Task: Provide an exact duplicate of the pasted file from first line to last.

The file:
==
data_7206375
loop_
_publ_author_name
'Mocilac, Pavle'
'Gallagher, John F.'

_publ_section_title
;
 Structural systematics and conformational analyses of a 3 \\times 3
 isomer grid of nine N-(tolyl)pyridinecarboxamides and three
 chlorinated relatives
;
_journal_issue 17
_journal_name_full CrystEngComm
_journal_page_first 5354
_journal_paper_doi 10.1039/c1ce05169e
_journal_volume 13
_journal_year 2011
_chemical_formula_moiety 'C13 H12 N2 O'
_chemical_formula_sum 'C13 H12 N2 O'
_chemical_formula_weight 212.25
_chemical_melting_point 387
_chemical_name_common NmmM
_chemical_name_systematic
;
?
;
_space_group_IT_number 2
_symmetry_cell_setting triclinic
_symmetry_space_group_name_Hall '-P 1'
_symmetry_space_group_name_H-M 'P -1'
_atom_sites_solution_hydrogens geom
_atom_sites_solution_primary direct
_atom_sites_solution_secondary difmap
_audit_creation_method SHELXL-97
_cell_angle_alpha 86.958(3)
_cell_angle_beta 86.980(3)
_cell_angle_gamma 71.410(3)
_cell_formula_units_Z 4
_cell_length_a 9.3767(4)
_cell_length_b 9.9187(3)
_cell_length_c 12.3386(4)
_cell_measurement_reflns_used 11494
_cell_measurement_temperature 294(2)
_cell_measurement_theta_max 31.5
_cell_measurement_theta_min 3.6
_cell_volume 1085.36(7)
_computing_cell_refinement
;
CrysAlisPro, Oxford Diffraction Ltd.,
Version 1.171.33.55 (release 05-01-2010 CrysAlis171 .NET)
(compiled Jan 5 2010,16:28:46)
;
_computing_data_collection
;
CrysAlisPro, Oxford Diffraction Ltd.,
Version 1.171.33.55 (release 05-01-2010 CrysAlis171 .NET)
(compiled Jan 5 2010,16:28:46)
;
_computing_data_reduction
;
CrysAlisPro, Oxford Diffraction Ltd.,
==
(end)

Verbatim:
data_7206375
loop_
_publ_author_name
'Mocilac, Pavle'
'Gallagher, John F.'

_publ_section_title
;
 Structural systematics and conformational analyses of a 3 \\times 3
 isomer grid of nine N-(tolyl)pyridinecarboxamides and three
 chlorinated relatives
;
_journal_issue 17
_journal_name_full CrystEngComm
_journal_page_first 5354
_journal_paper_doi 10.1039/c1ce05169e
_journal_volume 13
_journal_year 2011
_chemical_formula_moiety 'C13 H12 N2 O'
_chemical_formula_sum 'C13 H12 N2 O'
_chemical_formula_weight 212.25
_chemical_melting_point 387
_chemical_name_common NmmM
_chemical_name_systematic
;
?
;
_space_group_IT_number 2
_symmetry_cell_setting triclinic
_symmetry_space_group_name_Hall '-P 1'
_symmetry_space_group_name_H-M 'P -1'
_atom_sites_solution_hydrogens geom
_atom_sites_solution_primary direct
_atom_sites_solution_secondary difmap
_audit_creation_method SHELXL-97
_cell_angle_alpha 86.958(3)
_cell_angle_beta 86.980(3)
_cell_angle_gamma 71.410(3)
_cell_formula_units_Z 4
_cell_length_a 9.3767(4)
_cell_length_b 9.9187(3)
_cell_length_c 12.3386(4)
_cell_measurement_reflns_used 11494
_cell_measurement_temperature 294(2)
_cell_measurement_theta_max 31.5
_cell_measurement_theta_min 3.6
_cell_volume 1085.36(7)
_computing_cell_refinement
;
CrysAlisPro, Oxford Diffraction Ltd.,
Version 1.171.33.55 (release 05-01-2010 CrysAlis171 .NET)
(compiled Jan 5 2010,16:28:46)
;
_computing_data_collection
;
CrysAlisPro, Oxford Diffraction Ltd.,
Version 1.171.33.55 (release 05-01-2010 CrysAlis171 .NET)
(compiled Jan 5 2010,16:28:46)
;
_computing_data_reduction
;
CrysAlisPro, Oxford Diffraction Ltd.,